[ Footnote 11 ] The Attorney General also objected to the use of at-large elections, but the District Court did not hold, and the parties before us do not argue, that the continued existence of at-large elections has a retrogressive effect.
JUSTICE MARSHALL, concurring in part and dissenting in part.
I disagree fundamentally with the Court's view that 5 of the Voting Rights Act permits jurisdictions with a history of voting discrimination to adopt new voting schemes which perpetuate that discrimination. Congress intended the preclearance requirement to be a powerful measure for advancing the goals of the Fifteenth Amendment, and specifically reaffirmed that intention when it reenacted the Voting [460 U.S. 125, 137] Rights Act in 1982. By holding that 5 forbids only electoral changes that increase discrimination, the Court reduces 5 to a means of maintaining the status quo. Because the Court's interpretation of 5 is flatly inconsistent with both the language and the purpose of that provision and is not supported by the decision in Beer v. United States, 425 U.S. 130 (1976), I dissent from Parts III and IV of the Court's opinion.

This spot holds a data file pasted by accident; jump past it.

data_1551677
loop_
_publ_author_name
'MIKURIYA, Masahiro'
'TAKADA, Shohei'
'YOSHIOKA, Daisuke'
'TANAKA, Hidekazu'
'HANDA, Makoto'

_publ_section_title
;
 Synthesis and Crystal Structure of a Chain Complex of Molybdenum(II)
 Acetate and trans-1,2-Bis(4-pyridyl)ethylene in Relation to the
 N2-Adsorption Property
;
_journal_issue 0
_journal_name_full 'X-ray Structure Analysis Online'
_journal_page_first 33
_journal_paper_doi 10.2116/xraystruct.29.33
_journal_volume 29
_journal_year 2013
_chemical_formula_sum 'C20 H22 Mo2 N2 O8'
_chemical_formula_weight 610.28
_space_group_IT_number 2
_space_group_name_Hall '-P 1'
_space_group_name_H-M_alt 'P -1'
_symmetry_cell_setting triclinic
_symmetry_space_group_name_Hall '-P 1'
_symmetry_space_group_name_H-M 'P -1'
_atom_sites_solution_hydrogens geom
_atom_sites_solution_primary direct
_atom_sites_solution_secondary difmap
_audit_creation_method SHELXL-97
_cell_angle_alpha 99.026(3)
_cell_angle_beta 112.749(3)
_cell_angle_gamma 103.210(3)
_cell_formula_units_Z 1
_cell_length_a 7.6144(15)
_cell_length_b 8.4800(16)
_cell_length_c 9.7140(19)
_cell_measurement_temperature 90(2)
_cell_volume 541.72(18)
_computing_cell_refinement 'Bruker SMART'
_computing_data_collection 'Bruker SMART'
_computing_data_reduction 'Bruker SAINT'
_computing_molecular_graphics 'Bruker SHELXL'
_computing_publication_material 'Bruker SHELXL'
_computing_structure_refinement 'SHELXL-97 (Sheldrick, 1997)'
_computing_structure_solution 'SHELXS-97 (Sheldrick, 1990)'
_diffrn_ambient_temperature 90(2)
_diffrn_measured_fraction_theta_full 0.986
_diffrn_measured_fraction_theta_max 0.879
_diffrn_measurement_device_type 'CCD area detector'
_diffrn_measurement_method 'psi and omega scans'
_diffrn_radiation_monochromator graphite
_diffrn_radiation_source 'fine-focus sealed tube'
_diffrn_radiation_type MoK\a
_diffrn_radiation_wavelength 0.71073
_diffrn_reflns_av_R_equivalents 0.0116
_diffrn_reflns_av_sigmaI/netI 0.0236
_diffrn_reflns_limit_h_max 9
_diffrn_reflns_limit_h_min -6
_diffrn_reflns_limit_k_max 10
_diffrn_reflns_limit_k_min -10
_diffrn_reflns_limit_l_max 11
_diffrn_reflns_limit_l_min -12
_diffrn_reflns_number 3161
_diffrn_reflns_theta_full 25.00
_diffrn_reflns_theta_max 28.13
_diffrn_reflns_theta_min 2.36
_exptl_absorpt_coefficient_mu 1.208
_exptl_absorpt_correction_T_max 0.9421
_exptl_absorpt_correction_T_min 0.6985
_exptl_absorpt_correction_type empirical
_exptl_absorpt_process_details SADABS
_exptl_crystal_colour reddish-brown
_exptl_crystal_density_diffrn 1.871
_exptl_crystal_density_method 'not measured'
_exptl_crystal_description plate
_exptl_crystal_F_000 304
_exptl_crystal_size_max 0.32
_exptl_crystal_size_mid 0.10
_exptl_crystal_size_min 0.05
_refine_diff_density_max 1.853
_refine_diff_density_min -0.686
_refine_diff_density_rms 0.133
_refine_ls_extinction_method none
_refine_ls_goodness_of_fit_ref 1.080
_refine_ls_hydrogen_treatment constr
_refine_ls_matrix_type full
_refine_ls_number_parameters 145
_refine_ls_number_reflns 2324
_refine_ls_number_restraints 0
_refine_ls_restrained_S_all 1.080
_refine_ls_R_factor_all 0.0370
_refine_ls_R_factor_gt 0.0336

I would affirm the judgment below on the basis of the District Court's conclusion, which this Court in no way questions, that the city of Lockhart's "imposition of the numbered-post and staggered-term provisions has clearly had and will continue to have" a discriminatory effect on Mexican-American voters. 559 F. Supp. 581, 588 (1981) (emphasis added). 1
Indeed, it bears repeating and should be reemphasized that the Fifteenth Amendment "nullifies sophisticated as well as simple-minded modes of discrimination." Lane v. Wilson, 307 U.S. 268, 275 (1939).